Date: Tuesday , July 03, 2012
As an entrepreneur and advisor to startup companies, I have learnt a lot from more mistakes than I can write about them in an article here. A number of these lessons shape my thinking on advising and working on new ideas and startups. I believe that you need to keep trying and keep trying until you succeed. It's better to fail than not try at all. When you are feeling down as an entrepreneur, remember the quote from Vinod Khosla, Founder of Khosla Ventures, "Our willingness to fail gives us the ability and opportunity to succeed where others may fear to tread". Like most of the topics these days, you can find lots of information on this topic on internet. In order to assess funding a company, venture capitalists (VC) assess risk factors using founders and management's background, market opportunity, competitive advantage, barriers to entry and possible exit strategy. Now for assessing business models, it will depend upon the market focus of the company. The metrics are so different for a consumer internet company vs. Software as a Service company (SaaS) vs. network infrastructure vs. mobile vs. a consulting services company. I will attempt to provide here a different perspective with my four key takeaways (4KTA) to help you through the business model that VCs are more likely to be interested in. These could be useful in most of the scenarios. A number of points are also based upon discussions with one of my VC friends Raj Gollamudi, Investment Director at Omidyar Network and co-founder of BlueStream Ventures.
1. Unit Economics – What it means is that you need to determine the life time value of customer against the cost of customer acquisition. The revenue generated from a customer needs to be more than the acquisition cost for the customer. One of the most common causes of failure in startups is that entrepreneurs are too optimistic about acquiring customers easily once they have built their website, product or some service. The cost of customer acquisition analysis needs to be done thoroughly and understood. Essentially, you need to answer these questions. Can you find a scalable way to acquire customers? Can you monetize these customers at a significantly higher level than cost of acquisition? Are you focusing on cost scale or revenue scale? Are you helping your customer drive more revenue or enable cost savings? VCs tend to like revenue enhancing value propositions. It is easier to make a return on investment (ROI) case and also, public markets typically reward growth.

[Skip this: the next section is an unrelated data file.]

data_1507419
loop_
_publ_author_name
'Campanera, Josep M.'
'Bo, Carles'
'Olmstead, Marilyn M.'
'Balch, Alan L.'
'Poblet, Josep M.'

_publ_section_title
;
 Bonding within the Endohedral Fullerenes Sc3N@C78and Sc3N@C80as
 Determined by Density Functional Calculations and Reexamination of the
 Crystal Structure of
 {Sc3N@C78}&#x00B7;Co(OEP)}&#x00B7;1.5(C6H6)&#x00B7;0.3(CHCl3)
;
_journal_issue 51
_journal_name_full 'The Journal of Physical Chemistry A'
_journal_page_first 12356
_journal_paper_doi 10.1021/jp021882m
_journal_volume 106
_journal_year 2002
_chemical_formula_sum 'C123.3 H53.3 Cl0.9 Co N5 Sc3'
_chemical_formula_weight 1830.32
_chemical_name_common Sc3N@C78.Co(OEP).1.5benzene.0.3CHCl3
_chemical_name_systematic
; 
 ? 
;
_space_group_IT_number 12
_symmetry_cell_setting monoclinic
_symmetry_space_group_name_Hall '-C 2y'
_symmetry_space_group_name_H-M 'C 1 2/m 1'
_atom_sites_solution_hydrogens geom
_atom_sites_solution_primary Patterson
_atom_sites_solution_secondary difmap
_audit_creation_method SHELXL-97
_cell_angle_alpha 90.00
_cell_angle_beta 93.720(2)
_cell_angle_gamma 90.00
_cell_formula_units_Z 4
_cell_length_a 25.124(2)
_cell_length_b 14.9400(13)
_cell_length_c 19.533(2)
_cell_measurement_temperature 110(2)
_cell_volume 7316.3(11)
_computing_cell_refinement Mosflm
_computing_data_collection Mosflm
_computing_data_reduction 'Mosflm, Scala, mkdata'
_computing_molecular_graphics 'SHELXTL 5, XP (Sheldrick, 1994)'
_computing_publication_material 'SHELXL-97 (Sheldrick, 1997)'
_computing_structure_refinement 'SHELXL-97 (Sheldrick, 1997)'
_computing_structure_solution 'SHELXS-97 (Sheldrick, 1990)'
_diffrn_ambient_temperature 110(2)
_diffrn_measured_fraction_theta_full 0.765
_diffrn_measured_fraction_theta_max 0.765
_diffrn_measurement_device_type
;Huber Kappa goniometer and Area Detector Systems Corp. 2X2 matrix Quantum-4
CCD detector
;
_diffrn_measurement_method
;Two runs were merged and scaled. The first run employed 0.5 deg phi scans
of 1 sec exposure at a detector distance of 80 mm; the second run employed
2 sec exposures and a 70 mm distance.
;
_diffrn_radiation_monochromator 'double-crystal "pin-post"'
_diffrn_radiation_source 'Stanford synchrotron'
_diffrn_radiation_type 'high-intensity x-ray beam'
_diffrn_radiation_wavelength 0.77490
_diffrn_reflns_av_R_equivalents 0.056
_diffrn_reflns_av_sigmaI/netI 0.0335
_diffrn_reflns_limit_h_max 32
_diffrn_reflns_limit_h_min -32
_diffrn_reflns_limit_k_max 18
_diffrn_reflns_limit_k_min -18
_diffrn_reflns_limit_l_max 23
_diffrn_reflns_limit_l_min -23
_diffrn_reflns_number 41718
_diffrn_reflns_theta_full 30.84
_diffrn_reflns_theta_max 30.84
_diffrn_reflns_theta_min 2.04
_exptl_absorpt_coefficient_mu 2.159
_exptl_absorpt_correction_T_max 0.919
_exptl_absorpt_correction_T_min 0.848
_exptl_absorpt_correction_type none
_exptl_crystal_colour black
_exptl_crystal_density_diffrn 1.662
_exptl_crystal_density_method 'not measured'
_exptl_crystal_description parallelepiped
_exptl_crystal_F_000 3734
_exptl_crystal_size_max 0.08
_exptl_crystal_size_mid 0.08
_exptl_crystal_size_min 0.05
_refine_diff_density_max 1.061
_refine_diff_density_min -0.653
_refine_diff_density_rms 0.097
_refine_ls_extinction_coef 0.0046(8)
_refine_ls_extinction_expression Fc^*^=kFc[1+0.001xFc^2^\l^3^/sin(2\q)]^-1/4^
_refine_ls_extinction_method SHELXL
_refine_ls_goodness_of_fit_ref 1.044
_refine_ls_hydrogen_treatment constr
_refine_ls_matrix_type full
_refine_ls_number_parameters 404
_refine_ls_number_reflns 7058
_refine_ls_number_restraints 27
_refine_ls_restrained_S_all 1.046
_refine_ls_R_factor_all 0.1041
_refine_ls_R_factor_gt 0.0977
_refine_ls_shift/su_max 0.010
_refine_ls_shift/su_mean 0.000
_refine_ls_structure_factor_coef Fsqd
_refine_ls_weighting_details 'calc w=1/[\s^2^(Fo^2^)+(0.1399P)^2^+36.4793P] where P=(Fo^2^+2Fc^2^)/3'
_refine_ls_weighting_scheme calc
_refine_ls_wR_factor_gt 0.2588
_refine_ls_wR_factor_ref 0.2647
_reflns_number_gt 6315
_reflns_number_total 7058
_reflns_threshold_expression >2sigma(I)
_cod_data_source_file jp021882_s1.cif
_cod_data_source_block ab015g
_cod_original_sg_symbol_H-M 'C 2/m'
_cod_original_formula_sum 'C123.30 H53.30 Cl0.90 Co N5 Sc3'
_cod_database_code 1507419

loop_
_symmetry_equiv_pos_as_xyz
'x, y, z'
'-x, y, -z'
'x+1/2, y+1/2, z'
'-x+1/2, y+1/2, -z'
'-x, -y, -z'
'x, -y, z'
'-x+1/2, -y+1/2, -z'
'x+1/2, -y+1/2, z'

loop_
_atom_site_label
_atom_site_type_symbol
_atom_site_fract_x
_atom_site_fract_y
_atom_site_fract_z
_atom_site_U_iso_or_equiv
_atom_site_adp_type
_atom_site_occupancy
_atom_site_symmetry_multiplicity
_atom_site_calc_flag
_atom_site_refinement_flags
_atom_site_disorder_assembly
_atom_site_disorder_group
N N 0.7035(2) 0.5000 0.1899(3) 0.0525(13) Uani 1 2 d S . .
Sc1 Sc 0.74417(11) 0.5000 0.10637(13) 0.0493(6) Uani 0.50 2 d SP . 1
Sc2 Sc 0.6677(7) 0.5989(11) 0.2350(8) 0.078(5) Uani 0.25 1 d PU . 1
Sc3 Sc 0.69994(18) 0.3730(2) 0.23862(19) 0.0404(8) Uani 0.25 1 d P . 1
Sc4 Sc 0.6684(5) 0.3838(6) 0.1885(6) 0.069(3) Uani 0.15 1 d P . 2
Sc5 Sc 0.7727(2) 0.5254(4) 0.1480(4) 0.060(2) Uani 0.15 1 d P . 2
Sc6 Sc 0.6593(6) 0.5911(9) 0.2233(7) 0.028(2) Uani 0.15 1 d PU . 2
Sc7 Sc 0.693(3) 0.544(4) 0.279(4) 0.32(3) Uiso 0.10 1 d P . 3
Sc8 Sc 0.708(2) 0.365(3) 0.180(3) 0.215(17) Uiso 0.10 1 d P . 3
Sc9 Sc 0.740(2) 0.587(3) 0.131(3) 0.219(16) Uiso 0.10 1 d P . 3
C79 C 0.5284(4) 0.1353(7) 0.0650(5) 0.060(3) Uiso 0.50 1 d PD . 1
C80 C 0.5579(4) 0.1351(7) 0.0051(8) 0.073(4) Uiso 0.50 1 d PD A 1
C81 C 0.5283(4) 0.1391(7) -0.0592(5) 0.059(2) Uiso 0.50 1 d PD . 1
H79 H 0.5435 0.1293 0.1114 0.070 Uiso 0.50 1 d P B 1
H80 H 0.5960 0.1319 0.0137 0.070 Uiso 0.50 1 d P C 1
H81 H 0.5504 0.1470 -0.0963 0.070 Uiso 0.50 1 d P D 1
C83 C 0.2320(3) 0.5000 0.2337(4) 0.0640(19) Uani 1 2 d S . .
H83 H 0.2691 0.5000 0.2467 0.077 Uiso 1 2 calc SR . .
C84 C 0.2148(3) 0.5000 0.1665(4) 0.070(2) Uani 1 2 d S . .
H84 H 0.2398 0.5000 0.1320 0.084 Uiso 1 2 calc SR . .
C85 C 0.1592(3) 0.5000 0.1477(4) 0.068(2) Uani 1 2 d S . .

2. Scale – What it means is whether your business can scale. If so, is it a linear scale or a non-linear scale? The scale affects the balance between cost of customer acquisition and monetization of the customer. The factors that drive this balance need to be considered. Some of these factors are viral or network effects, free or freemium, inbound marketing, open source, free trials, inside sales, channels, partnerships, field sales, upsell, cross-sell, scalable pricing, high churn rate, and low customer satisfaction. For instance, in case of people intensive services companies, revenues are proportional to the number of people servicing the customers. These are not scalable business models especially in developed countries since people costs are quite high. Some of these models have worked well in early stages of developing economies like China, India and others. However, as these countries continue to grow at a high GDP rate, the people costs keep creeping up and hence, these models become non-sustainable. VCs like business models where the company can scale non-linearly in a friction-less manner with high velocity. For instance, for consumer internet companies, could you leverage the power of Facebook, Pinterest and Twitter's massive user base and platforms? Could you use Facebook Opengraph APIs to create network effects for your application with millons of users? In addition, could you use the power of these platforms to find interesting ways to monetize the users?
3. Focused Application Launch – You need to target the market segment with a focused application and it needs to be the best in the market with an underlying architecture that could extend into a platform as company grows and succeeds with the entry product. There are so many successful examples of this strategy such as Microsoft starting with operating system for personal computers and then expanding into office productivity and other applications. Similarly, most recently Facebook starting with closed campus social network and building a stronghold there before opening the platform to outside applications such as gaming as popularized by Zynga and others.
4. Leveraging Existing Platforms and Infrastructure – The compatibility with existing infrastructure or platforms already in an enterprise is quite important otherwise the customer is not going to try your product. The companies have already invested lots of capital in the current solutions and are not going to rip them off for a completely unproven solution from a startup. You need to provide a solution that will fit into the existing infrastructure seamlessly and provide a path to the future with the newer technologies and emerging industry standards with a magnitude of order value addition to existing solutions. Do not expect the customer behavior to change with your solution, no matter how revolutionary it is. Finally, educating a customer with a completely new solution can be an expensive affair.
In summary, my four 4KTAs to keep in mind are unit cost, scale, focused application launch and leveraging existing platforms and infrastructure while building business models for your startup.
Naveen Bisht is a serial entrepreneur and Board Member, Chair – Programs, The Indus Entrepreneur (TiE ) and member of TiE Angels Steering Committee, based in Silicon Valley, California.